In case you missed it, the biggest story in Washington this week was the advent of a powerhouse player in the United States Senate.

Why were Harry Reid and his Sancho Panza so angry, to the point of throwing adult-sized temper tantrums?

They had been had. Minority Leader Mitch McConnell quietly outflanked the Majority Leader and his minion with a maneuver of sublime adroitness. As the world anticipated the advertised spectacle of George Bush receiving his comeuppance at the hands of the newly crowned emperors of the world's greatest deliberative body, something funny happened on the way to the forum.

The Plan.

The Democratic-controlled Senate, with the help of several celebrated Republican defectors, contrived to move a non-binding resolution chastising the President for his general ineptitude and, specifically, castigating the troop surge he and his generals are implementing.

What Really Happened?

McConnell insisted that a statement of this magnitude would require a 60-vote threshold (fairly commonplace in the modern Senate). He also insisted that the Upper Chamber consider a minority-backed non-binding resolution affirming the Senate's intention to fund the war regardless of the non-binding resolution disavowing the troop increase.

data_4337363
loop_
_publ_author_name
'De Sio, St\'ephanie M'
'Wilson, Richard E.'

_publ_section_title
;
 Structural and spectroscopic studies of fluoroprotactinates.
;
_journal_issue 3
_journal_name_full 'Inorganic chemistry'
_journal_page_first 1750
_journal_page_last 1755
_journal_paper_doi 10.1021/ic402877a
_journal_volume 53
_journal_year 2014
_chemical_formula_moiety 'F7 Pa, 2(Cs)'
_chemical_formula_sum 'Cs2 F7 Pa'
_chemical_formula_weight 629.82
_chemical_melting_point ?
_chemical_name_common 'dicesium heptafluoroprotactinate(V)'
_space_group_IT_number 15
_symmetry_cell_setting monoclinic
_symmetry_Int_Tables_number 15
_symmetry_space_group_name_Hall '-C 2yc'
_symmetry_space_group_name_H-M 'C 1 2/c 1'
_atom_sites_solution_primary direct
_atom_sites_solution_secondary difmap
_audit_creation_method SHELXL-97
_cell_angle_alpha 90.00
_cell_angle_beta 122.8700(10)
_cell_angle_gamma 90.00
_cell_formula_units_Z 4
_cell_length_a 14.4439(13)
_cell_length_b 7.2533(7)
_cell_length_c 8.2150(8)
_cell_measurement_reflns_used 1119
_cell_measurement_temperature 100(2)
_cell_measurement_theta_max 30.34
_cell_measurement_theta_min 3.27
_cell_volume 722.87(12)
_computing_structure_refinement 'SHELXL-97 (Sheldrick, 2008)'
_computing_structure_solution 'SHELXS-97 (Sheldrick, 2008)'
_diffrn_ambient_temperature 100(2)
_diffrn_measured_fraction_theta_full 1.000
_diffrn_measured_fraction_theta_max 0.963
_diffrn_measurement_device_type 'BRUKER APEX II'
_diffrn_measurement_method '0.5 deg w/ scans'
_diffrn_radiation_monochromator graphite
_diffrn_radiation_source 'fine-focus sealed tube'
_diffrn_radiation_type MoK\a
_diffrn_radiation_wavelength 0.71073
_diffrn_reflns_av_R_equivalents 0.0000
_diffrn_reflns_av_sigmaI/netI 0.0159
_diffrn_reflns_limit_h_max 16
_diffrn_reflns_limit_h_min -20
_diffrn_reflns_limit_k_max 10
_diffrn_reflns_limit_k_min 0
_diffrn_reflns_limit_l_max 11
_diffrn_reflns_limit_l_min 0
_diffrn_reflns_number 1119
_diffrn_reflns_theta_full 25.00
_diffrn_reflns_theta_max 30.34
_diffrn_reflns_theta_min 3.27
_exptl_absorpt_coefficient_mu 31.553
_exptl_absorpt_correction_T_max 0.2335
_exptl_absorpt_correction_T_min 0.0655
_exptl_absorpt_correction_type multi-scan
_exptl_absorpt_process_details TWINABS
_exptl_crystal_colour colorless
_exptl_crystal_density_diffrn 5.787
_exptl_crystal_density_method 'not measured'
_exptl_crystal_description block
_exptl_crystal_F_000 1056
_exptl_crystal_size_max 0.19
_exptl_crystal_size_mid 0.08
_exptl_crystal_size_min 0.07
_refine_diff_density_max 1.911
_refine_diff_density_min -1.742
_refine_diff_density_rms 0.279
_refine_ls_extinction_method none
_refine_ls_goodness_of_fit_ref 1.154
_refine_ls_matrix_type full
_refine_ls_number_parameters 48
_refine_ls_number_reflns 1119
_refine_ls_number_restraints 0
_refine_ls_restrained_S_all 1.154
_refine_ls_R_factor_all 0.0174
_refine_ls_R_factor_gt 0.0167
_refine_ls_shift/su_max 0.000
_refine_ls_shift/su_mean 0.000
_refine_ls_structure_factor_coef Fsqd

The problem for Harry Reid?

The non-binding resolution attacking the President likely did not have sixty votes. The non-binding resolution affirming funding likely had a comfortable excess of sixty votes. So, instead of a public spanking of the President, Leader Reid was likely to preside over a public endorsement and major victory for the President. Reid was forced to pull the plug on the debate.

No wonder Reid and Dick Durbin were so red in the face. Even if you did not read this story in the mainstream media, make no mistake, McConnell made his bones this week, even while maintaining his signature gracious smile and temperate tone. He may not be Everett Dirksen (or he may be), but he is head-and-shoulders above our recent congressional leadership. He will be fun to watch in the years to come.